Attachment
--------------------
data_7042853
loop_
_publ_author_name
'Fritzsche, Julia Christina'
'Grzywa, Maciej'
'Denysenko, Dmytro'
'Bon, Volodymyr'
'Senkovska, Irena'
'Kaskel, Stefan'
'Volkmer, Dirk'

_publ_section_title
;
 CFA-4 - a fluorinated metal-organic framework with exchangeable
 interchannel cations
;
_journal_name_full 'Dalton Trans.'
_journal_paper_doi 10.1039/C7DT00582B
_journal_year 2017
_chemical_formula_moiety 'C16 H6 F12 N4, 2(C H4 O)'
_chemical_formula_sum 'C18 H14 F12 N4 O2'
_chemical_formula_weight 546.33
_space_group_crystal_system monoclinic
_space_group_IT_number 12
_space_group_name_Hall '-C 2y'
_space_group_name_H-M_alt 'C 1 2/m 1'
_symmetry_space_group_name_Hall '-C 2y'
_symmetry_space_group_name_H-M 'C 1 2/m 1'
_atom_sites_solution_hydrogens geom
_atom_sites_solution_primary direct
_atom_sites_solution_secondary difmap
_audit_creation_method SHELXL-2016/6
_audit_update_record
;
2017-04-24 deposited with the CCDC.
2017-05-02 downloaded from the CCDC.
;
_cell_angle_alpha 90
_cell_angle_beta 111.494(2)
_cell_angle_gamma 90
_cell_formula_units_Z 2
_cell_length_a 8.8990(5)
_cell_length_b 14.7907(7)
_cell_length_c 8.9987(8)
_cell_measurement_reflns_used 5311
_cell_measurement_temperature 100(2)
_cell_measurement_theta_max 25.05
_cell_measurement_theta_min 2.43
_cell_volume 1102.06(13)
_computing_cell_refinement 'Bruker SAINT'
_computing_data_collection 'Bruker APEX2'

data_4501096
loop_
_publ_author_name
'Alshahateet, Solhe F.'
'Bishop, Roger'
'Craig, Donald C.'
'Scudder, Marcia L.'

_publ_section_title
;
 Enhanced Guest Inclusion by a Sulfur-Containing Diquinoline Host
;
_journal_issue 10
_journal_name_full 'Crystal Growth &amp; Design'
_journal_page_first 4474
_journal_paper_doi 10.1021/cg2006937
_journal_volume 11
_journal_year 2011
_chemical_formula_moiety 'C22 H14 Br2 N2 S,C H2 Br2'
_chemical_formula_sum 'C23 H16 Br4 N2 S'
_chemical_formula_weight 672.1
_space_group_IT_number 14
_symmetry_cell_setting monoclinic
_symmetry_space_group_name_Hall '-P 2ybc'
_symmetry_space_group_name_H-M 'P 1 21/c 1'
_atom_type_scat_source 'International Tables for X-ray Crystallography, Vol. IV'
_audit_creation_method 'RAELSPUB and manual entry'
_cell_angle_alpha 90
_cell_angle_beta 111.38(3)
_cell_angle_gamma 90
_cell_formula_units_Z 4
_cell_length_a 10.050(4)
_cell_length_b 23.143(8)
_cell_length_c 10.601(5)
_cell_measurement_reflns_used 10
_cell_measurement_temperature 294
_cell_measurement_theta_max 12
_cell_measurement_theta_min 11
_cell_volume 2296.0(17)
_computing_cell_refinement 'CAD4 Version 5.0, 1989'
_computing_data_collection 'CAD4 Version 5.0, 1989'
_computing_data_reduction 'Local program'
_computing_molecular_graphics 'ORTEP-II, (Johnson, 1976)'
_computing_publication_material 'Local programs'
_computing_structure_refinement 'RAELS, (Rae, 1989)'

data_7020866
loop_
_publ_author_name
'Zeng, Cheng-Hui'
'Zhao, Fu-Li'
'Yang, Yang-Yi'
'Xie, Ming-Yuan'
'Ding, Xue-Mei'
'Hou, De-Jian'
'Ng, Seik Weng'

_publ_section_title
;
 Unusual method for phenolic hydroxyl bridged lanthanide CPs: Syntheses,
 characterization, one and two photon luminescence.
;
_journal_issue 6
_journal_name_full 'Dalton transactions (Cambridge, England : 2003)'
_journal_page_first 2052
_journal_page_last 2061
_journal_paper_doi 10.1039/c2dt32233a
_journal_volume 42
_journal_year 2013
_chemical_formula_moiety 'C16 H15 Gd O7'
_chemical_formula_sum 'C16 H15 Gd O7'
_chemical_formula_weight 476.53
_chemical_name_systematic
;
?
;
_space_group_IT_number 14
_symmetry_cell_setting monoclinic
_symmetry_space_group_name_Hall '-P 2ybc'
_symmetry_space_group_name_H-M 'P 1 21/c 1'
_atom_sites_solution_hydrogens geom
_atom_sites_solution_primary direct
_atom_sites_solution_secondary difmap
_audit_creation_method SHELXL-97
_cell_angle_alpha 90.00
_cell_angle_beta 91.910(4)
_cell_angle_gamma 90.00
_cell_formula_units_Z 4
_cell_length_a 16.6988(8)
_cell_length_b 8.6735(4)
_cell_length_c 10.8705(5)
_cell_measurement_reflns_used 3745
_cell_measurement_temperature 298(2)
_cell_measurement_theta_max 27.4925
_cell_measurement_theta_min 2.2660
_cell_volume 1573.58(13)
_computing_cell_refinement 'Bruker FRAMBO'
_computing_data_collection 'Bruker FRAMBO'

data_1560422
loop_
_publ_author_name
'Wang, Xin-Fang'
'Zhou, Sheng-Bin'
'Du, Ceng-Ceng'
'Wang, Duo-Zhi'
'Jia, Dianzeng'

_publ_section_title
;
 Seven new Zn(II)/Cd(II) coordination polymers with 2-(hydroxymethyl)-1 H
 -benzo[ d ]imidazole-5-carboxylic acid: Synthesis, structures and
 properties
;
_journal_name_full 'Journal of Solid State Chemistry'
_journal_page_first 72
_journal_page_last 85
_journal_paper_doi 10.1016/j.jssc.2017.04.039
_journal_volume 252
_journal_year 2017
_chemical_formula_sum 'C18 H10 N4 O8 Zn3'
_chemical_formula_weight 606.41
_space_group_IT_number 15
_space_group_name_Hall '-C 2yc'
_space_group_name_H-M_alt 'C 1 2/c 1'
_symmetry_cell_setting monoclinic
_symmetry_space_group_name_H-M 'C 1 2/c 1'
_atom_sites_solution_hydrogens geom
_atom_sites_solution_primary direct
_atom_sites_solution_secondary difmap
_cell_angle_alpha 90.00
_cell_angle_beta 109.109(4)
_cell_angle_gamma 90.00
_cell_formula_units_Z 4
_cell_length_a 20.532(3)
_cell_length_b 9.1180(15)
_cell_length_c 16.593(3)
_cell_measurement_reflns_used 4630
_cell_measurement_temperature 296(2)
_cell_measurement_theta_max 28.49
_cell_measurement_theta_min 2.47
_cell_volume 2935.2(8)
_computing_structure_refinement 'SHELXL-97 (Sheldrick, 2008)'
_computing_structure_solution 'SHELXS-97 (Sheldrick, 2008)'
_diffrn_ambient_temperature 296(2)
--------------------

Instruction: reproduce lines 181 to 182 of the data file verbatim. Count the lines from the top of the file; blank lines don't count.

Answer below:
_cell_length_b 9.1180(15)
_cell_length_c 16.593(3)